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Armenia, Azerbaijan agree EU mission on border — RT World News


The European Council is preparing to launch a two-month civilian operation to demarcate the disputed border between the two countries

The EU will launch a two-month civilian mission to define the border between Armenia and Azerbaijan, in a bid to resolve a long-standing dispute, according to a European Council statement released on Friday.

Azerbaijani President Ilham Aliyev and Armenian Prime Minister Nikol Pashinyan met Thursday in Prague at the invitation of French President Emanuel Macron and European Council President Charles Michel. Both leaders confirmed their commitment to recognize each other’s territorial integrity and sovereignty in accordance with the United Nations Charter and the 1991 Alma Ata Declaration.

“There was an agreement by Armenia to facilitate an EU civilian mission along the border with Azerbaijan. Azerbaijan has agreed to cooperate with this mission as far as it is concerned,” the board announcement reads.

The text explains that the civilian mission, which aims to “building trust” and “contribute to border commissions” will be sent to the Armenia-Azerbaijan border later this month and will last a maximum of two months.

The dispute stems from a decades-old territorial dispute over the Nagorno-Karabakh region, located in predominantly Muslim Azerbaijan but mostly populated by Christian Armenians. Yerevan has supported the region’s independence since it sought to break away from Bakus rule in the early 1990s.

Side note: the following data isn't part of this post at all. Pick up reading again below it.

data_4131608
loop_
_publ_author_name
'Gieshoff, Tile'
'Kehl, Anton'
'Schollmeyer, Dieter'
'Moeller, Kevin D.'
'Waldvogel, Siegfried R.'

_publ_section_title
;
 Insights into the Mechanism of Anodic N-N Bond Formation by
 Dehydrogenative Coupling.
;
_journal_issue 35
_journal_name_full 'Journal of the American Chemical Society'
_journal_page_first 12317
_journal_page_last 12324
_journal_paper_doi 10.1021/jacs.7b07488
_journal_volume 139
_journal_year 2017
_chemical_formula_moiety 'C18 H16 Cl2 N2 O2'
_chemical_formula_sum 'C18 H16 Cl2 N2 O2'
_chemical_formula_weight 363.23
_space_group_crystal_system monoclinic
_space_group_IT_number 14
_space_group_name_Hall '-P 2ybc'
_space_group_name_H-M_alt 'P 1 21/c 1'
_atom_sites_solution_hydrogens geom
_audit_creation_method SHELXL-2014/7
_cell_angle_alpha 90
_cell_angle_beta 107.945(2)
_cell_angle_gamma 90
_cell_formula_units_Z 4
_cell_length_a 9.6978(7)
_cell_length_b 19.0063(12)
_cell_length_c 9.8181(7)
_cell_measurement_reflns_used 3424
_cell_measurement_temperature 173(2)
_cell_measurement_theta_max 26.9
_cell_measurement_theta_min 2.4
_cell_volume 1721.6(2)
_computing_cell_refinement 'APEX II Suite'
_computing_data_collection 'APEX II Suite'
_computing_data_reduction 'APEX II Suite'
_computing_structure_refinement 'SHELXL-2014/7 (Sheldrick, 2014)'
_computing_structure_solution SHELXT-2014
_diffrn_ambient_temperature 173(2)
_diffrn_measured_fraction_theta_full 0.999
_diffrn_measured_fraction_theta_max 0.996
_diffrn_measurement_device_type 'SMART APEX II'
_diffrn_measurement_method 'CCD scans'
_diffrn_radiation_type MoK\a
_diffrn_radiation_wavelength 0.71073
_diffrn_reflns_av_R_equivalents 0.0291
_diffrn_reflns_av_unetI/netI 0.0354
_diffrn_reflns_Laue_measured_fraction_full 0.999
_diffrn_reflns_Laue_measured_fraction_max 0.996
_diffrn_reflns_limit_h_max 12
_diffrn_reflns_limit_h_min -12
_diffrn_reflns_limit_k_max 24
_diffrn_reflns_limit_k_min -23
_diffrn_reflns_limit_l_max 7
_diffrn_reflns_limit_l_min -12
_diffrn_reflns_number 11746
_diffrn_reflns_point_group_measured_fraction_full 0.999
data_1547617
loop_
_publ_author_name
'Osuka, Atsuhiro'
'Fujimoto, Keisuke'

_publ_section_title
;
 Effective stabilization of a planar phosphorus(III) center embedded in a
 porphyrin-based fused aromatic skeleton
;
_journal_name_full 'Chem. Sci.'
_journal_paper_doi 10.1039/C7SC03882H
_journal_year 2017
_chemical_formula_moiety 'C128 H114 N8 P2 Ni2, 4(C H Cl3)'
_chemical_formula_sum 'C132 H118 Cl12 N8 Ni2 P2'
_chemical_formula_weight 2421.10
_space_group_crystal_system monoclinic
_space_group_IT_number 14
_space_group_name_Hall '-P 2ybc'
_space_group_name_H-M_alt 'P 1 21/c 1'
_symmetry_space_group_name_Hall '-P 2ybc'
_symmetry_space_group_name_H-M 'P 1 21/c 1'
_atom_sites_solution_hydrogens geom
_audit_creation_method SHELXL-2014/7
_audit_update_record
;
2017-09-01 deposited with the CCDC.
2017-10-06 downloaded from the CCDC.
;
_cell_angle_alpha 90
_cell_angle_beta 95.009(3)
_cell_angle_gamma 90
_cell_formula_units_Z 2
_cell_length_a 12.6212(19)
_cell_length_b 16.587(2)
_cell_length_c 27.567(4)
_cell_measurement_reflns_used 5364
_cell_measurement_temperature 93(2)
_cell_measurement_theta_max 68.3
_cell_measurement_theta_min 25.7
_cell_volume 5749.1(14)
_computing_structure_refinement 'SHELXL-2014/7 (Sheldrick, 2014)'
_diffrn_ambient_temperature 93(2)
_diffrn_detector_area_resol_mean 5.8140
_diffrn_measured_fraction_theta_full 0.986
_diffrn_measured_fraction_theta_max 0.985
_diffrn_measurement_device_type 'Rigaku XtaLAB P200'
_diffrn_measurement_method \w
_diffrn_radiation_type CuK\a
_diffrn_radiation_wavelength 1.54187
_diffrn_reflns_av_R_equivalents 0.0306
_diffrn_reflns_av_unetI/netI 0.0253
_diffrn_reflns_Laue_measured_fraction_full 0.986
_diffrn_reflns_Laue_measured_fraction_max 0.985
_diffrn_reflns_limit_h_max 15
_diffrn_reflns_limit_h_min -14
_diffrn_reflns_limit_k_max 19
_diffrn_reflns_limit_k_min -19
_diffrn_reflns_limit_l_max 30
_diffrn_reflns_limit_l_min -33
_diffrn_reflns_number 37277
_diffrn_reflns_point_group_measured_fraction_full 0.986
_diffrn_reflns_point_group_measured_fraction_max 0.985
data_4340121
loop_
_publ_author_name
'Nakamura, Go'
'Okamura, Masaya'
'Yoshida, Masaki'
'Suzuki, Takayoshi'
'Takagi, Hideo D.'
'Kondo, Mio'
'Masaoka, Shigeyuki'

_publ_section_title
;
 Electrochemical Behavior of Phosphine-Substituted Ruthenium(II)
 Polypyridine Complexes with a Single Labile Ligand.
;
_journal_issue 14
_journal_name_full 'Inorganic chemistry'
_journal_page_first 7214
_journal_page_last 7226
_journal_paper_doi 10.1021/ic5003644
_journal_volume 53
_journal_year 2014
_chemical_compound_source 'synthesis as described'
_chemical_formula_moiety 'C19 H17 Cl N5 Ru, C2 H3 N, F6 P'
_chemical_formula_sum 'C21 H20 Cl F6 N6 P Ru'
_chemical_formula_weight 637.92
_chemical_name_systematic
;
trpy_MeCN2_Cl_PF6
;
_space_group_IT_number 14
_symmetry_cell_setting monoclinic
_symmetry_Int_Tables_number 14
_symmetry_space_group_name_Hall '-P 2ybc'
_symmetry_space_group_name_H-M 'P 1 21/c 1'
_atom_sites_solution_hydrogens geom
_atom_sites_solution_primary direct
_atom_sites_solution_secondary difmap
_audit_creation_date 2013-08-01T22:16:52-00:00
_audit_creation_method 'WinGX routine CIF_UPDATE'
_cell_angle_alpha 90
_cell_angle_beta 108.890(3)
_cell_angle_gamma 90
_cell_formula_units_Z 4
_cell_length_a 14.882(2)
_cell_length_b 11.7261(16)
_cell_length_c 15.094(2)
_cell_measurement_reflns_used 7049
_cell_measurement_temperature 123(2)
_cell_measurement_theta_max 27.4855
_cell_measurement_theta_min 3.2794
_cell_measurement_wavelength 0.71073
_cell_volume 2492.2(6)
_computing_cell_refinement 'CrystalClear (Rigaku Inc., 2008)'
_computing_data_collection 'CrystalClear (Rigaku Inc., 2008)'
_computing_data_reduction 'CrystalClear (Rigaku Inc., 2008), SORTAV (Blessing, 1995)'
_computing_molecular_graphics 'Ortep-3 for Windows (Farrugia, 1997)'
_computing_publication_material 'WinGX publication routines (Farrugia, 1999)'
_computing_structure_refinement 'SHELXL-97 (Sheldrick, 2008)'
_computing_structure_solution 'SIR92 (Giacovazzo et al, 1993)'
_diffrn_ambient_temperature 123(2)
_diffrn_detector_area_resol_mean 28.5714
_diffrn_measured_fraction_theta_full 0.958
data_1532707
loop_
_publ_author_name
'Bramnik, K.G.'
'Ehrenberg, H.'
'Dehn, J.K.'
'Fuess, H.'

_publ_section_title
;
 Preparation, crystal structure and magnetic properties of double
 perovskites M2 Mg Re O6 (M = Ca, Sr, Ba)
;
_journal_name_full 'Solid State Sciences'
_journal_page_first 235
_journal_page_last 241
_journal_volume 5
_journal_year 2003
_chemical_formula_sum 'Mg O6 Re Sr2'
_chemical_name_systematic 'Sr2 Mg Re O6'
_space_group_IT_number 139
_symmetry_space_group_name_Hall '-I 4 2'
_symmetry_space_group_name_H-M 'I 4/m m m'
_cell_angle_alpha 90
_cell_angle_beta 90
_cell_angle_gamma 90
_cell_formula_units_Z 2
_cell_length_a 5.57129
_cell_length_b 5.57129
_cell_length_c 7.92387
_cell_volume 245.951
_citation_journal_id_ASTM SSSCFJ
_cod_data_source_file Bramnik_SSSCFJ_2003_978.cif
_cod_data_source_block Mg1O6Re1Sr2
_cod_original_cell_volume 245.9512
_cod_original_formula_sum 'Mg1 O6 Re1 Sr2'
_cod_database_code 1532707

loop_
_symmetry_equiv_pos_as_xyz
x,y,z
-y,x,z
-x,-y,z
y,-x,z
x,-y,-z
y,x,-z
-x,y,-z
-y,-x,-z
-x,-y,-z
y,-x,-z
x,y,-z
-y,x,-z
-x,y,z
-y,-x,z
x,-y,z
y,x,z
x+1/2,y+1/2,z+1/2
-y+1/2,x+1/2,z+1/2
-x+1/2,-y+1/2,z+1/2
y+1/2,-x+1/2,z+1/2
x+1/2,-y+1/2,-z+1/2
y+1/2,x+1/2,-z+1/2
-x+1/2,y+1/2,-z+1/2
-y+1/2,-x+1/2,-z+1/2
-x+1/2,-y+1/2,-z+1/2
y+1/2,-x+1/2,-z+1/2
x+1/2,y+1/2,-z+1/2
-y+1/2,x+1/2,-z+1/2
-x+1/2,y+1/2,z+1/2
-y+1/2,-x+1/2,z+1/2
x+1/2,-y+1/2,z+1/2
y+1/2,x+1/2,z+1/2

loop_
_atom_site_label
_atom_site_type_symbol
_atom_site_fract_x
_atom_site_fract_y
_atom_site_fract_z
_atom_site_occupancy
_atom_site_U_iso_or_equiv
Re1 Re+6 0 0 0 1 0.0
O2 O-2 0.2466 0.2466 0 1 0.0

Tensions between the two former Soviet republics erupted into all-out war in 2020 that lasted 44 days, ending in a Russian-brokered ceasefire. Last month, however, fighting erupted again as Armenia accused Azerbaijan of launching cross-border artillery and drone strikes. Baku insisted it was only responding to “Provocation” from Yerevan.

More than 200 people were killed in the fighting before Baku “unilaterally” offered a “humanitarian ceasefire” saying he was not interested in aggravating or further destabilizing the situation, while Armenian Prime Minister Nikol Pashinyan appealed to the CSTO for military assistance, saying Azerbaijani troops had seized parts of the territory from his country.

The CSTO refused to send its forces to the Armenia-Azerbaijan border, insisting on solving the problem through political and diplomatic methods. The bloc’s Joint Chiefs of Staff, General Anatoly Sidorov, said any further decision would be based on the results of a joint mission sent by the organization to Armenia.

rt Gt

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